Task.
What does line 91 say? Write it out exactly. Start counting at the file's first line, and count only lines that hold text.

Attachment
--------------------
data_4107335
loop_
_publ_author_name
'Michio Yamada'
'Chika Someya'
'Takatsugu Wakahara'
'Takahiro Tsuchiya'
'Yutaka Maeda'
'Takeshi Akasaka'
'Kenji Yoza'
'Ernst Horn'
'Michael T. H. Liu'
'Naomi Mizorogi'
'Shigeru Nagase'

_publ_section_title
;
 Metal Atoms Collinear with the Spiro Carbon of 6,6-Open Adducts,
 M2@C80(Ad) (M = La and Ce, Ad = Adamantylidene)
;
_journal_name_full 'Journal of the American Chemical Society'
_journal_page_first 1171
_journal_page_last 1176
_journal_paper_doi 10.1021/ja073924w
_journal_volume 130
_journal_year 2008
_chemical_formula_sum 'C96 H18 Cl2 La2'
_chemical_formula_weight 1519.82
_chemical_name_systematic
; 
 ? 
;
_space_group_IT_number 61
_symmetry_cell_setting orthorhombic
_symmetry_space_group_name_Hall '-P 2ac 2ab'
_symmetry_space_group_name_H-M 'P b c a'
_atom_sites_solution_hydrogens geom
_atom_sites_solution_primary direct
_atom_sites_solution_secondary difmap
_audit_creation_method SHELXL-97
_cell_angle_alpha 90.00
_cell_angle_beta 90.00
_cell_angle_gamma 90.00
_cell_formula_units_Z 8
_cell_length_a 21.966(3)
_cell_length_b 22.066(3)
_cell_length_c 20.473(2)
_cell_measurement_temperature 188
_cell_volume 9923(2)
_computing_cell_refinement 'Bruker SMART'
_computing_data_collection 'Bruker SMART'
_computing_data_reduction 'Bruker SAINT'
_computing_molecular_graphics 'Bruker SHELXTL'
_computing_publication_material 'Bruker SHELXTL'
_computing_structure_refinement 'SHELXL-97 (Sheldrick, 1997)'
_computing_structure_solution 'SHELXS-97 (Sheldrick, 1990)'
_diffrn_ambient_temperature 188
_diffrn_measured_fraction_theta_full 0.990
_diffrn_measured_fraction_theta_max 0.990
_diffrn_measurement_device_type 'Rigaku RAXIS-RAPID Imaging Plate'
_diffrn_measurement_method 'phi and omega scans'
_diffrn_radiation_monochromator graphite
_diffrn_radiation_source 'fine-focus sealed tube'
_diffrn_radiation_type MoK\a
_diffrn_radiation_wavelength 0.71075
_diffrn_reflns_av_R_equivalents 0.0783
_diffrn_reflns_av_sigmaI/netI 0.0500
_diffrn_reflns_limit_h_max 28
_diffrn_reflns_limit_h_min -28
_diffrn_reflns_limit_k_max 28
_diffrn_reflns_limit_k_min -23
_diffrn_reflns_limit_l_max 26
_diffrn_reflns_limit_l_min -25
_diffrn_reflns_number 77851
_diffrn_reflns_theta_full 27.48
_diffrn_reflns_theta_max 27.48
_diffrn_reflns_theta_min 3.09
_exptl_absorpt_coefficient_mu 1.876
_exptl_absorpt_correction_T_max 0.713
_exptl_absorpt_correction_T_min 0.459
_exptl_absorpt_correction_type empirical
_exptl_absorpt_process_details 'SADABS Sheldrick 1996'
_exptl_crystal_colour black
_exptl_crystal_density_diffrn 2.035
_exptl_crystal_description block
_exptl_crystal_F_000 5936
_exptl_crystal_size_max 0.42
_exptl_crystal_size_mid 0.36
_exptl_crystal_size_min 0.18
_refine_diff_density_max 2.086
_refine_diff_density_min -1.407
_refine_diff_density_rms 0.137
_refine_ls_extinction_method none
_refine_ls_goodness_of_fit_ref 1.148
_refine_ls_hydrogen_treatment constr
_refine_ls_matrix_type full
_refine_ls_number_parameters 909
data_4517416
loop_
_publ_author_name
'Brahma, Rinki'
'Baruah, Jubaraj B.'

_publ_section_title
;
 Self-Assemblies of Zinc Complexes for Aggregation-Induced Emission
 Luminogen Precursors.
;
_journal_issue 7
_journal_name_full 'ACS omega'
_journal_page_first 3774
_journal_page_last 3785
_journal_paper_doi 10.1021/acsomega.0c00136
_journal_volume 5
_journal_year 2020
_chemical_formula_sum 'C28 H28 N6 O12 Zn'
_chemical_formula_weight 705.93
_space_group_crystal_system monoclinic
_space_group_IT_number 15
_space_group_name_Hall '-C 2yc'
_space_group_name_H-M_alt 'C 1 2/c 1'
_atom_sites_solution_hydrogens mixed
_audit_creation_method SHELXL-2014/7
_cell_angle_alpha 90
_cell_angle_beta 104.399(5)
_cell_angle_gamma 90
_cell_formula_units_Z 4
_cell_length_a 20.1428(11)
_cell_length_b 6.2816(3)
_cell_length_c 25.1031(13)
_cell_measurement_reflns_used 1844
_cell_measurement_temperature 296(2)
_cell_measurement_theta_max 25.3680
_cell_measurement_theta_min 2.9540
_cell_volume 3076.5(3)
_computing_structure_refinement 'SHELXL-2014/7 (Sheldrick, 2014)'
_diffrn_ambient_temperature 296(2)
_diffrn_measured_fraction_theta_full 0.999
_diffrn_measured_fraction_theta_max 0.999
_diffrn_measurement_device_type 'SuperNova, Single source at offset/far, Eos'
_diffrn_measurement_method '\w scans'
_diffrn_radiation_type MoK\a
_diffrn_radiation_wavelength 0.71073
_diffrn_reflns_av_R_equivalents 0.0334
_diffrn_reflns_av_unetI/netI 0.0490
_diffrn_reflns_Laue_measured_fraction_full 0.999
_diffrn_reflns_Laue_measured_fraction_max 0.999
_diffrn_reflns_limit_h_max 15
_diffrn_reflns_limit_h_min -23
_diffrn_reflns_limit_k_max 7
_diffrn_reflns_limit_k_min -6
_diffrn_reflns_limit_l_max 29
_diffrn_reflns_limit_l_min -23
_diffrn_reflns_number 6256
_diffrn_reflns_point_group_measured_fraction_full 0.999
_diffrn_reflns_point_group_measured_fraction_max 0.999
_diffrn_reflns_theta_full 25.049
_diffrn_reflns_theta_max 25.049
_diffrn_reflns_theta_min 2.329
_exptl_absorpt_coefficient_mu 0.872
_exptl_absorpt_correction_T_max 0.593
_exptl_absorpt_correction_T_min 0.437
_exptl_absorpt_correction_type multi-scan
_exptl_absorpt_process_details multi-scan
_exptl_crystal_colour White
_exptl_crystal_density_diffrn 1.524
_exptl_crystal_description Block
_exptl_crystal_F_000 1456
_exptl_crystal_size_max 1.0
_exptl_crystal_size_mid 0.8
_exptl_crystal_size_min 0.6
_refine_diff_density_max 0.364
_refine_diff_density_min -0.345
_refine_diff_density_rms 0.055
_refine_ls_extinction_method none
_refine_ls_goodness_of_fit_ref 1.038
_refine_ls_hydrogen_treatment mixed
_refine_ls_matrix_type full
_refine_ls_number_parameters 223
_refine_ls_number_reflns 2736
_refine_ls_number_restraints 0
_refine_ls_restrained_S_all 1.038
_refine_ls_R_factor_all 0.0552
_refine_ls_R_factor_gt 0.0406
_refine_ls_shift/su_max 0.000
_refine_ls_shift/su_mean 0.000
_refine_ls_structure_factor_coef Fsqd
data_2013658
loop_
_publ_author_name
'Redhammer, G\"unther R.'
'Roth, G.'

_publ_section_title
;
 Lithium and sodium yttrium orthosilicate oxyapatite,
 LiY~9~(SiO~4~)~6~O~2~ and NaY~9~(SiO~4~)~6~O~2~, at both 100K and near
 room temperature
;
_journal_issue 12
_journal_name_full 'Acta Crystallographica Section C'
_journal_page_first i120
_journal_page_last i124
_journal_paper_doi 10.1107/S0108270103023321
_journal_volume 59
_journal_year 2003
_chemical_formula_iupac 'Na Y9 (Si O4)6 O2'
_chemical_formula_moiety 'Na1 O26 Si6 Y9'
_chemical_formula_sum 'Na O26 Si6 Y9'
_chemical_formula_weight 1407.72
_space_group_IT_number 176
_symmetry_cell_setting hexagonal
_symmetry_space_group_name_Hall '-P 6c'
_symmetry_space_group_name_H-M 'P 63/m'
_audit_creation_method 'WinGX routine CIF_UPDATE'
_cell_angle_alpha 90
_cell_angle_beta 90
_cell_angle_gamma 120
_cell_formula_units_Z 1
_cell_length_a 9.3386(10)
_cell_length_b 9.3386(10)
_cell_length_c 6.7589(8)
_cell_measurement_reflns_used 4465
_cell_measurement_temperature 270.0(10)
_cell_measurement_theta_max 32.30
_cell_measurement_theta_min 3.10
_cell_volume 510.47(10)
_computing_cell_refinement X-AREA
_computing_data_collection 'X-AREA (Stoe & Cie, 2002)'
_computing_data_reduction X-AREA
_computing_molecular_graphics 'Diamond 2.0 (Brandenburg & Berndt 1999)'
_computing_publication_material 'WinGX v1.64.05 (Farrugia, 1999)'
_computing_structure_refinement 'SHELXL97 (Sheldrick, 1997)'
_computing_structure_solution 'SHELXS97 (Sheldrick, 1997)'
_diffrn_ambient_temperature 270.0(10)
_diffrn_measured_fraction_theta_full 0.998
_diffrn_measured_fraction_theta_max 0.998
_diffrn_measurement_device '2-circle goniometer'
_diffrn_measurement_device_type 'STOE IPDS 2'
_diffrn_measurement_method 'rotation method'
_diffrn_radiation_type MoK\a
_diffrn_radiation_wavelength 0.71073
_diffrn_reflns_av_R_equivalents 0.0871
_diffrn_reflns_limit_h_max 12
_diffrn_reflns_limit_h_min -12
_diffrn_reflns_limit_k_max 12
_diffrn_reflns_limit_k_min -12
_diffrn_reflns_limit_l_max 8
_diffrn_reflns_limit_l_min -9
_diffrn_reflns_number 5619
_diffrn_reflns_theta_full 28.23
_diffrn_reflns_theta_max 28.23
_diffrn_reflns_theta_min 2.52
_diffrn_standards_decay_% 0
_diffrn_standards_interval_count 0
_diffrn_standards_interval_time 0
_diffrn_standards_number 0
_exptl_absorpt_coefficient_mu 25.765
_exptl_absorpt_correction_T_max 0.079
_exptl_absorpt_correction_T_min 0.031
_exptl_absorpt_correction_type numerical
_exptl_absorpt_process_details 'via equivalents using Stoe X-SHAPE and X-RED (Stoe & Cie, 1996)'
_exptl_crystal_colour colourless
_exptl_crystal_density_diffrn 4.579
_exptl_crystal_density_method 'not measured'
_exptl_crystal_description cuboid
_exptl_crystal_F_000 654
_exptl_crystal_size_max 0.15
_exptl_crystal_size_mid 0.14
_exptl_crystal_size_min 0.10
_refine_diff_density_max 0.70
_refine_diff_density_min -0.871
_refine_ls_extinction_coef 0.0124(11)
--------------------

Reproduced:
_refine_diff_density_rms 0.137